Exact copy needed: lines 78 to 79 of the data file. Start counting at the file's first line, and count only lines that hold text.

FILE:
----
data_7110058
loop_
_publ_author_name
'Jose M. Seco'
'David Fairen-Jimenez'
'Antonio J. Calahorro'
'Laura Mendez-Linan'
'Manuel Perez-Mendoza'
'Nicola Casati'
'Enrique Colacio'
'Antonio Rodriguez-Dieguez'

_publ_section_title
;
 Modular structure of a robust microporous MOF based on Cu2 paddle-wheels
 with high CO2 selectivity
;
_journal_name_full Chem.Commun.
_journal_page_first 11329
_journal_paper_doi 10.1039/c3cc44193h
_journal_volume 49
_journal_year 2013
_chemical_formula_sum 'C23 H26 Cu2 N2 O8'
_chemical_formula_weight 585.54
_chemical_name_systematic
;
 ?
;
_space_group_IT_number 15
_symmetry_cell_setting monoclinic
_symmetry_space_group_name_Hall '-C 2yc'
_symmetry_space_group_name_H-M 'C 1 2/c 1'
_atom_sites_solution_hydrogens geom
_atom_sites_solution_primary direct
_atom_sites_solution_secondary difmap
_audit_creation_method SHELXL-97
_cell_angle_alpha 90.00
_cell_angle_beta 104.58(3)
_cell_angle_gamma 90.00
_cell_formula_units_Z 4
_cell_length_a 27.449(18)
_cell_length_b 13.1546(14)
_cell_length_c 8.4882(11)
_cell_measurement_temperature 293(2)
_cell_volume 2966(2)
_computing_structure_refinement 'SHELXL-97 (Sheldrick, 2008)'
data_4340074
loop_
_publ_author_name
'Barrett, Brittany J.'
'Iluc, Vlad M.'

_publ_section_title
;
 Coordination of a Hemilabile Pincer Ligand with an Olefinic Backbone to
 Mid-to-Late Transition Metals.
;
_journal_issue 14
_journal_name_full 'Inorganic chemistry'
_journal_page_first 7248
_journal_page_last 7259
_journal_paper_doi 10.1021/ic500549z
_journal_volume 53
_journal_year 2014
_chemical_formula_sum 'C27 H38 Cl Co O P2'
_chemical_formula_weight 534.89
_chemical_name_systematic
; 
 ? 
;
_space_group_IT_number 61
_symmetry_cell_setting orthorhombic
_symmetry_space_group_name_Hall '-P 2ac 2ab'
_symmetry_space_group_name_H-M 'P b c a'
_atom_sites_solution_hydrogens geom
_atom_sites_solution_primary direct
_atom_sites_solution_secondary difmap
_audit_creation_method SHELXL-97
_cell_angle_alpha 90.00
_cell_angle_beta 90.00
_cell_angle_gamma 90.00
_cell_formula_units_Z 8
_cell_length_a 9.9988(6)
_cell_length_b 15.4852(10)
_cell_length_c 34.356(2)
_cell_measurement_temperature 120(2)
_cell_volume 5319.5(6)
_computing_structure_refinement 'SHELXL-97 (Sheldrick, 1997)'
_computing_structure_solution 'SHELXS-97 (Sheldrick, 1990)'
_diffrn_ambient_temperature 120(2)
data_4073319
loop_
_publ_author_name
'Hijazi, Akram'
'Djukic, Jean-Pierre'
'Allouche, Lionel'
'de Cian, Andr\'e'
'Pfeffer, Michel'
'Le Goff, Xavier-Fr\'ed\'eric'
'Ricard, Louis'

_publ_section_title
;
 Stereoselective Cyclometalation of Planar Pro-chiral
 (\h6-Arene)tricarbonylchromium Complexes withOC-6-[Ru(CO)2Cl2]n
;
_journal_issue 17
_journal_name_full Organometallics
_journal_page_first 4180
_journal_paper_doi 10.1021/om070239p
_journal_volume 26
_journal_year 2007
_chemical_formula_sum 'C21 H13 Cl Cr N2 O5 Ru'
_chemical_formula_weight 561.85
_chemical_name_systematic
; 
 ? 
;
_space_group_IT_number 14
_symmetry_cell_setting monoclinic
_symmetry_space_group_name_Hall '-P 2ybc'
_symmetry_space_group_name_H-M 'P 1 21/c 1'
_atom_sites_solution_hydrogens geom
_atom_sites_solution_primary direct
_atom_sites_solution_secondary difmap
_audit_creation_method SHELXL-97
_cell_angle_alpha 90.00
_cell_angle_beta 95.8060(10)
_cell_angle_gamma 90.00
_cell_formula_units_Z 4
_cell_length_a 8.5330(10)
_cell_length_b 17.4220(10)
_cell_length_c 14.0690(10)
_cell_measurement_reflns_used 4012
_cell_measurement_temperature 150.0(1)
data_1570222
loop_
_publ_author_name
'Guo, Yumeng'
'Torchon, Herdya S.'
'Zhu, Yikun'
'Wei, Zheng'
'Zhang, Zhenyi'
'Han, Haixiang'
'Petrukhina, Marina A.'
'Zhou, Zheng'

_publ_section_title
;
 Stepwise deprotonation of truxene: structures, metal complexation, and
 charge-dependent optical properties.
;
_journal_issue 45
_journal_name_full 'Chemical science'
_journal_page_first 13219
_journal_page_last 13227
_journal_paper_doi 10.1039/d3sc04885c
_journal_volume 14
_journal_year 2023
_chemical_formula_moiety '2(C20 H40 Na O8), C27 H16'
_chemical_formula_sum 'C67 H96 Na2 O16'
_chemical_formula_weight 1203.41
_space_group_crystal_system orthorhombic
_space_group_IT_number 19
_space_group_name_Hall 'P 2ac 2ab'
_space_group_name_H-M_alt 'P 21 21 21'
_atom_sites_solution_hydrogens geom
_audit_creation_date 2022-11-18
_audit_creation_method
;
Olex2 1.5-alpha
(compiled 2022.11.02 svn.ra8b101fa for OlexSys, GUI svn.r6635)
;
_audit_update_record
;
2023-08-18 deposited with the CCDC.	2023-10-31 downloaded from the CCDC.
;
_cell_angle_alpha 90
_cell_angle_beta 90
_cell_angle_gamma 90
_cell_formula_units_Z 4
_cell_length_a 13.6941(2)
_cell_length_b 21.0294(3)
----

_cell_angle_beta 90.00
_cell_angle_gamma 90.00